"We are so much the victims of abstraction that with the Earth in flames we can barely rouse ourselves to wander across the room and look at the thermostat."
Relational Database Magick
It Begins with a Tree
The first path on our journey leads us to a mysterious tree known as an m-ary tree. Although this tree seems to be clouded in darkness, it is not much different than the binary tree which is commonly taught in computer science. A m-ary tree is a rooted tree in which each node has no more than m chilren. Let us break this down. A rooted tree simply means it is a tree with a root, as opposed to an unrooted free tree which looks more like a graph without cycles. This is your common tree. Each node has no more than m children. Both binary trees and ternary trees are types of m-ary tree. Binary trees are m-ary trees where m=2. Ternary trees are m-ary trees where m=3. The only difference in a m-ary tree is that each node can have up to m children. You can simply think of a m-ary tree as a binary tree with lots of children. That is it. The mystery is dispelled.
The Tree of Bees
We climb the many nodes of the m-ary tree and look out onto the horizon. We see a tree that looks similar to the m-ary that we have come to know, yet it is not the same. It is a tree known as a B-Tree ("Bee Tree"). A B-Tree is a m-ary tree data stucture that is self-balancing and stores keys in its nodes in a sorted, ascending order. Each key has two references to two child nodes. The left side child node keys are less than the current key. The right side child node keys are greater than then current key. A single node can have n number of keys. The maximum number of child nodes is n-1\. The strange rules that the B-Tree adheres to allows it to have a search, insert, and delete time complexity of O(log n). Congrats! If you got this far then you understand the basic structures databases use. From here on we will simply expand on these concepts.
| Type | Insert | Delete | Search |
| -------------- | -------- | -------- | -------- |
| Unsorted Array | O(1) | O(n) | O(n) |
| Sorted Array | O(n) | O(n) | O(log n) |
| B-Tree | O(log n) | O(log n) | O(log n) |
| B+Tree* | O(log n) | O(log n) | O(log n) |
Note: the B+Tree has a worst case time complexity of O(M*log n + log L) for insert and delete, and a worst case of O(log n + log L) for search.
The Knowledge is in the Leaves
There is a tree that looks exactly the same as a B-Tree with one minor difference. It only stores data on its leaf nodes. This special tree is known as a B+Tree ("Bee Plus Tree"). In a B+Tree, all non-leaf nodes are duplicated as leaf nodes. Another important attribute that the B+Tree possesses is the pointer. You can travel through all the values in the leaf nodes since each leaf node has a pointer to the next leaf node. This tree is the tree we think of when we think of databases. How can we store the key-value pairs that we know a record to have? For a given record, the data in the row is converted into a byte stream. Now we have two parts, the primary key, and the byte stream. These two parts together are known as a payload. The payload is that data that is stored in the leaves of the B+Tree.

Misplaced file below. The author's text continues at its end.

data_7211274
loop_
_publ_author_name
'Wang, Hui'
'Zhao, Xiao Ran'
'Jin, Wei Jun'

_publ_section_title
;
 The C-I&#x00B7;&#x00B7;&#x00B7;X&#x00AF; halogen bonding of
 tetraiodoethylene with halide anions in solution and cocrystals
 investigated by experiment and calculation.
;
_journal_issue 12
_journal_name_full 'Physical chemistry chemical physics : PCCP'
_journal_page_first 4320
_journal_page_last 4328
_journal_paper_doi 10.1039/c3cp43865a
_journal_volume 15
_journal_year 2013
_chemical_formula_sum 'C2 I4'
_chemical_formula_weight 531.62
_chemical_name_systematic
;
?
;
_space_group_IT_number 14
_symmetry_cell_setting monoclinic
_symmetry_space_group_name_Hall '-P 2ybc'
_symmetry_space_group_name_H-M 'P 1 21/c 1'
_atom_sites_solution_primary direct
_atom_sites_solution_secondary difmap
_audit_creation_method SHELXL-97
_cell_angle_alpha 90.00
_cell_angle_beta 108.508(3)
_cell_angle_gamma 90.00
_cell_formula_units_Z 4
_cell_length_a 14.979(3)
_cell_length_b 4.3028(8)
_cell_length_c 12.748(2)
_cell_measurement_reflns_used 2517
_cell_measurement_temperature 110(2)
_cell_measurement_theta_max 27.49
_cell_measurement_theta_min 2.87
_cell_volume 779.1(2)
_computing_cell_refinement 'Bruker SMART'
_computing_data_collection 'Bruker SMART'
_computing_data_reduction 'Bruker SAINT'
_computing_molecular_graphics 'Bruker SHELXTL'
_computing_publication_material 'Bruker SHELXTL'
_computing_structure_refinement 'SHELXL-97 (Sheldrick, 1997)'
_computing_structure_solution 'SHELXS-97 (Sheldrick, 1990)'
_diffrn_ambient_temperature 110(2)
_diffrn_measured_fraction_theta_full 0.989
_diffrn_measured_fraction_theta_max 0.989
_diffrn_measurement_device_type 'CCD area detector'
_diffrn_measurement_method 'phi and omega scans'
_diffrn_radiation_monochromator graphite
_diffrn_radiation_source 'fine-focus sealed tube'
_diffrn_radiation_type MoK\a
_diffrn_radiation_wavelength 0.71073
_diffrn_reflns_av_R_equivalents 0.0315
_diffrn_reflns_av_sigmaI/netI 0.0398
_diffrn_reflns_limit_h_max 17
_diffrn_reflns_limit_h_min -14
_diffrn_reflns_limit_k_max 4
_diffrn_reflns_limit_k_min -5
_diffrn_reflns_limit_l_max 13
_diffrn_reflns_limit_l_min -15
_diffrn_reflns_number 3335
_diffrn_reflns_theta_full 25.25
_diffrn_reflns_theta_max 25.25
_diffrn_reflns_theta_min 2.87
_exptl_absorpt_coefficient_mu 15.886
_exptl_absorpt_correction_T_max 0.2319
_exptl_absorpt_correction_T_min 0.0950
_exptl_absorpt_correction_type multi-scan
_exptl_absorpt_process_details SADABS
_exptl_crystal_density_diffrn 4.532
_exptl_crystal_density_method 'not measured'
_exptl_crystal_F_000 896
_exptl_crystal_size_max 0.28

SELECT * FROM User WHERE id = 0;
As for the non-leaf nodes, the primary key is used as the key for indexing the data. In this way, we can perform a binary search on the tree by starting at the root or a linear seach by traveling through the leaves. In the code snippet seen above we would search the B+Tree using the id ("primary key") to find the record associated with the id.
The Last Tool
You've learned well. We know now how databases work and to get a record by it's primary key, but what if we don't have an id? Let's take a look at the query below.
SELECT * FROM User WHERE username = 'testuser';
To understand the innerworkings of this query we'll need to use all of the sacred tree knowledge we've learned up to this point combined with one more tool: pages. Pages solve an important problem of how to physically store the data. Taking one step back before diving in, we need to understand that every SQL database has two operating system files: a data file and a log file. For the purposes of this journey, we care about the data file. The data file can be broken up into two categories: primary data and secondary data. Primary data contains the startup information along with all of the actual database data. Secondary data is not required. It uses indexing to allow data to be stored and retrieved across many files or even different disks. But back to the data file as a whole. The data file is divided into pages. Pages, like atoms, are fundamental building blocks of the database. They are fixed in size, have unique number identifiers which can be referenced, and contain important metadata. Each node in the B-Trees and B+Trees are stored inside pages.
The Rise of the Tree Master
B-Trees are used to store indices. B+Trees are used to store tables. Within us now is the knowldge to rise to the level of the Tree Master. When we do a SELECT query like the one above we see that we need 'username' to equal 'testuser'. The database will locate the appropriate B-Tree that is associated with usernames. It will search the tree to find the username that matches 'testuser' and with the 'testuser' it will find the index ("primary key") of 0. Once the primary key is known, the database will search the B+Tree and find the node with that same primary key. It will return the primary key along with the byte stream. It will convert the byte stream back into human readable words and the query has been complete.
May the Trees be with You
Now, I grant you the title of Tree Master. This journey has come to an end however I hope that with this new knowledge you can understand the world in a more complete way. We started with M-ary trees, rose to the B-Trees, conquered the B+Trees, and brought all of it together to understand how a relational databases work. May the trees be with you.